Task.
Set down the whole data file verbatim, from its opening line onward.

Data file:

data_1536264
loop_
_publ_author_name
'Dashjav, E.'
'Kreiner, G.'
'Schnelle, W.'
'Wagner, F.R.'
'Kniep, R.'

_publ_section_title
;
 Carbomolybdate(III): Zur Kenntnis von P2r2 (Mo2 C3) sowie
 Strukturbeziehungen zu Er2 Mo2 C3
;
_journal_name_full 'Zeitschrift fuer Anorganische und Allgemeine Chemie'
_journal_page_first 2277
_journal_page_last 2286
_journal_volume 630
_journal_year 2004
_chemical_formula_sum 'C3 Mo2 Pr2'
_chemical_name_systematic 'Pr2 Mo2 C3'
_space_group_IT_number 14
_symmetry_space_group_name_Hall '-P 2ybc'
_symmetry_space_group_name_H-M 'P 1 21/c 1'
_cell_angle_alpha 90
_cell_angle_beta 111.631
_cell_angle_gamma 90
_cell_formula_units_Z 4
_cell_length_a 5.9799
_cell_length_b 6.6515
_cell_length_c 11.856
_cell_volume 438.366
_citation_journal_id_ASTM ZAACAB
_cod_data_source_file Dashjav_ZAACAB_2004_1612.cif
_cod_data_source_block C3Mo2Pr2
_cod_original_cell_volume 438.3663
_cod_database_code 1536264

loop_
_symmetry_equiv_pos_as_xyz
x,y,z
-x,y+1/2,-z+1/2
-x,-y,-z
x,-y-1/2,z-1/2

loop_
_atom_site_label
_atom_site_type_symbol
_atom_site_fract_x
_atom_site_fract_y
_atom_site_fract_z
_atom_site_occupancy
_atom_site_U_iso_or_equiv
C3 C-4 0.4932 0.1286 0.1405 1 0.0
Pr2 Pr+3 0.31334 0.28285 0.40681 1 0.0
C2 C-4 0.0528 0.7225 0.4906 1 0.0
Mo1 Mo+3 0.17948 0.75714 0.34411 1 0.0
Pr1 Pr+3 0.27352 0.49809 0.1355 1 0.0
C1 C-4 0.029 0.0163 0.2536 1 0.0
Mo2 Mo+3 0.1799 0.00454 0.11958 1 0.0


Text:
data_1536264
loop_
_publ_author_name
'Dashjav, E.'
'Kreiner, G.'
'Schnelle, W.'
'Wagner, F.R.'
'Kniep, R.'

_publ_section_title
;
 Carbomolybdate(III): Zur Kenntnis von P2r2 (Mo2 C3) sowie
 Strukturbeziehungen zu Er2 Mo2 C3
;
_journal_name_full 'Zeitschrift fuer Anorganische und Allgemeine Chemie'
_journal_page_first 2277
_journal_page_last 2286
_journal_volume 630
_journal_year 2004
_chemical_formula_sum 'C3 Mo2 Pr2'
_chemical_name_systematic 'Pr2 Mo2 C3'
_space_group_IT_number 14
_symmetry_space_group_name_Hall '-P 2ybc'
_symmetry_space_group_name_H-M 'P 1 21/c 1'
_cell_angle_alpha 90
_cell_angle_beta 111.631
_cell_angle_gamma 90
_cell_formula_units_Z 4
_cell_length_a 5.9799
_cell_length_b 6.6515
_cell_length_c 11.856
_cell_volume 438.366
_citation_journal_id_ASTM ZAACAB
_cod_data_source_file Dashjav_ZAACAB_2004_1612.cif
_cod_data_source_block C3Mo2Pr2
_cod_original_cell_volume 438.3663
_cod_database_code 1536264

loop_
_symmetry_equiv_pos_as_xyz
x,y,z
-x,y+1/2,-z+1/2
-x,-y,-z
x,-y-1/2,z-1/2

loop_
_atom_site_label
_atom_site_type_symbol
_atom_site_fract_x
_atom_site_fract_y
_atom_site_fract_z
_atom_site_occupancy
_atom_site_U_iso_or_equiv
C3 C-4 0.4932 0.1286 0.1405 1 0.0
Pr2 Pr+3 0.31334 0.28285 0.40681 1 0.0
C2 C-4 0.0528 0.7225 0.4906 1 0.0
Mo1 Mo+3 0.17948 0.75714 0.34411 1 0.0
Pr1 Pr+3 0.27352 0.49809 0.1355 1 0.0
C1 C-4 0.029 0.0163 0.2536 1 0.0
Mo2 Mo+3 0.1799 0.00454 0.11958 1 0.0